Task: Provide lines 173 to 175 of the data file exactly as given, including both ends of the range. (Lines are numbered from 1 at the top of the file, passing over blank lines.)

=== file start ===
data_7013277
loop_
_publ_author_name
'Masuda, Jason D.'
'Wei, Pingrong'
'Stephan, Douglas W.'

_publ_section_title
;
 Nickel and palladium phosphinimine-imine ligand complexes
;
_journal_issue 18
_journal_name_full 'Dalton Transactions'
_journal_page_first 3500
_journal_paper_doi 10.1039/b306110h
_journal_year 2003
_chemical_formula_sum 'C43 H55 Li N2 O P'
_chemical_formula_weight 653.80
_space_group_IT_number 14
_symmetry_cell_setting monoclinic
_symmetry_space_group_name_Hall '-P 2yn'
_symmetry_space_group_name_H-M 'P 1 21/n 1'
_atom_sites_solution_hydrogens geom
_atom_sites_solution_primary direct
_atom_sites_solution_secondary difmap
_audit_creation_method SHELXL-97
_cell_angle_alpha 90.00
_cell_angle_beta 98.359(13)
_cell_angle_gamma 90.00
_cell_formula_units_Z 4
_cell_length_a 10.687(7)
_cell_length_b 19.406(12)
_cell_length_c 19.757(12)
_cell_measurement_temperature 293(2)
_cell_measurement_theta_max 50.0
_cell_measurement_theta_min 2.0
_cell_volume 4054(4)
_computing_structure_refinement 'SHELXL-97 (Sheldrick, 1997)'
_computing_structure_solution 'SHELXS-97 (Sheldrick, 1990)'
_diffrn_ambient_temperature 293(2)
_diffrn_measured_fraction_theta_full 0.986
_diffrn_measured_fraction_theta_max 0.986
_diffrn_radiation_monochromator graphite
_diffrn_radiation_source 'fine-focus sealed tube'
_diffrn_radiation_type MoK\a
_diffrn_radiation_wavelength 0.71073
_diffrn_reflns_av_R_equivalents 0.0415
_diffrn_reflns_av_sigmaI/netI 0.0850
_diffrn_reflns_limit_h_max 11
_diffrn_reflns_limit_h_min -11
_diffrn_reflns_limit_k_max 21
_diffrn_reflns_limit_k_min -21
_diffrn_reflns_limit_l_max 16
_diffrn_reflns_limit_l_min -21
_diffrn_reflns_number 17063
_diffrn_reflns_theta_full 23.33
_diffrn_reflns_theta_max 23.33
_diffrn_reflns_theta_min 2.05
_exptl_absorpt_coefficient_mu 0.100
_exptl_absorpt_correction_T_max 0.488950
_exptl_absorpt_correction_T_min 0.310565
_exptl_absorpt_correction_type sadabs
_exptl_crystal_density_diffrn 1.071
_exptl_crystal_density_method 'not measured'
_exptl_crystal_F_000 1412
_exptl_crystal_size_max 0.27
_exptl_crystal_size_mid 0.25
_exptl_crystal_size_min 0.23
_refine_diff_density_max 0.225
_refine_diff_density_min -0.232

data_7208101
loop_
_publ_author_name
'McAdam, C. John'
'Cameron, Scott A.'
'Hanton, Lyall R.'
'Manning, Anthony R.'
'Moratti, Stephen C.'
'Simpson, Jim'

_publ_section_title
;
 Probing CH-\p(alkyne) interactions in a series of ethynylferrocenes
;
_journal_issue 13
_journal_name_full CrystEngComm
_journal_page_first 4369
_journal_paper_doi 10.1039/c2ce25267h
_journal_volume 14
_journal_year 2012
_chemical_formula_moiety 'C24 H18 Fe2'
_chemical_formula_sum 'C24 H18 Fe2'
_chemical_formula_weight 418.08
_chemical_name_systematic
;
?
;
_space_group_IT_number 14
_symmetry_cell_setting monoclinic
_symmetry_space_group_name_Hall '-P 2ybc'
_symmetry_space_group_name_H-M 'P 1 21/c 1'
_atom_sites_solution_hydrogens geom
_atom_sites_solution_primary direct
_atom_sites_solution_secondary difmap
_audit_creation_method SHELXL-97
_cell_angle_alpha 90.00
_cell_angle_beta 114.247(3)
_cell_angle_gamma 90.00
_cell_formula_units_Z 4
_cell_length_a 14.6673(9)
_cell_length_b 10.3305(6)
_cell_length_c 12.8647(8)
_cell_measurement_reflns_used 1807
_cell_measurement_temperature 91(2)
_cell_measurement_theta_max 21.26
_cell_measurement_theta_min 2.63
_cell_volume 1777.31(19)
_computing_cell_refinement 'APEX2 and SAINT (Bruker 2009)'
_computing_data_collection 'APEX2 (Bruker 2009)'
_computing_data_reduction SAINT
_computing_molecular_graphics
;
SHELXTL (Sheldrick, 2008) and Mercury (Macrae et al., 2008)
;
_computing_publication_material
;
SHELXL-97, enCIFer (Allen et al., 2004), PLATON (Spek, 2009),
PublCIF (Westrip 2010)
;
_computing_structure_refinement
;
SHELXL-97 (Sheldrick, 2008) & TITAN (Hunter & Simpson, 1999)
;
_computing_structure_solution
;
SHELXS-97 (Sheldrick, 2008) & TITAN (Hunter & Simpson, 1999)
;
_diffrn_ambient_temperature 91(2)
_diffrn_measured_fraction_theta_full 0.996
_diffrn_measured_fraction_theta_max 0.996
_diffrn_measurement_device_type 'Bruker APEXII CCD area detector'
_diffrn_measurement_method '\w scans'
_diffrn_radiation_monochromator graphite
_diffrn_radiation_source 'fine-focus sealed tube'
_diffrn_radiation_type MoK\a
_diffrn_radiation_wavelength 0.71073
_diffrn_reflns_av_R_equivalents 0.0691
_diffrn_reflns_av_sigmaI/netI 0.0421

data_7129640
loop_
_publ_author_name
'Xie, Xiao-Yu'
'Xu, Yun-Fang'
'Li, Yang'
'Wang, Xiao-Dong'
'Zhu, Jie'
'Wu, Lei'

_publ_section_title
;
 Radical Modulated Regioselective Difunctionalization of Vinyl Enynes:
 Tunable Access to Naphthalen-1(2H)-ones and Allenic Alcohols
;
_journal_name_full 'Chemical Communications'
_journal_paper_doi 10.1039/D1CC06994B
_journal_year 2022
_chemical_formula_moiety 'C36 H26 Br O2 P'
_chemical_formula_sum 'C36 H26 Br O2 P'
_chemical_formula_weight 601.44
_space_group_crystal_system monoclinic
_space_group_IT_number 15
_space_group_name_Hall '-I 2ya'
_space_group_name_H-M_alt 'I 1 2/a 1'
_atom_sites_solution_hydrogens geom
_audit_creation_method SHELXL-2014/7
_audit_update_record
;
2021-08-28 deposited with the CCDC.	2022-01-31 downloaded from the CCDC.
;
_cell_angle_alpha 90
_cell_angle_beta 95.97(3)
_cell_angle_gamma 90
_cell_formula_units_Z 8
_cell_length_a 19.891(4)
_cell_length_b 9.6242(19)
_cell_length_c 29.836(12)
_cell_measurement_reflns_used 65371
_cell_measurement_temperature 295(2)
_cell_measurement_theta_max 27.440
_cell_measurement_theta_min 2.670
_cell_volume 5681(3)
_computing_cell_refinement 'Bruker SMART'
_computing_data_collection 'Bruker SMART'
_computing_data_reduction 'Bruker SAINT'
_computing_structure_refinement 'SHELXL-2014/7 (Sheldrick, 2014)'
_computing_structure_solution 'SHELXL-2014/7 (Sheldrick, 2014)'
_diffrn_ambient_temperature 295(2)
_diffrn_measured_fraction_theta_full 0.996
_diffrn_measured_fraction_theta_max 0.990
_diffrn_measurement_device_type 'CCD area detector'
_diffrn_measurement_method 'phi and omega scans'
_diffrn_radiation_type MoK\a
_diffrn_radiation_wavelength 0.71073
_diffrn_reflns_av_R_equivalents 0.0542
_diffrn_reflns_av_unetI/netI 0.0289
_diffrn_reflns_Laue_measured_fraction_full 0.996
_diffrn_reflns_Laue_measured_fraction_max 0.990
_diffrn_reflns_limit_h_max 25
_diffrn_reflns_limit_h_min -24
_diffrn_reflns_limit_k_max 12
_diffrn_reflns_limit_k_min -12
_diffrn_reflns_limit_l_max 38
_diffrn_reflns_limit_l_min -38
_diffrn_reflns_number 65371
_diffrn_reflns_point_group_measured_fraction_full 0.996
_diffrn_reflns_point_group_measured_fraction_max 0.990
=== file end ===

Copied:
_audit_update_record
;
2021-08-28 deposited with the CCDC.	2022-01-31 downloaded from the CCDC.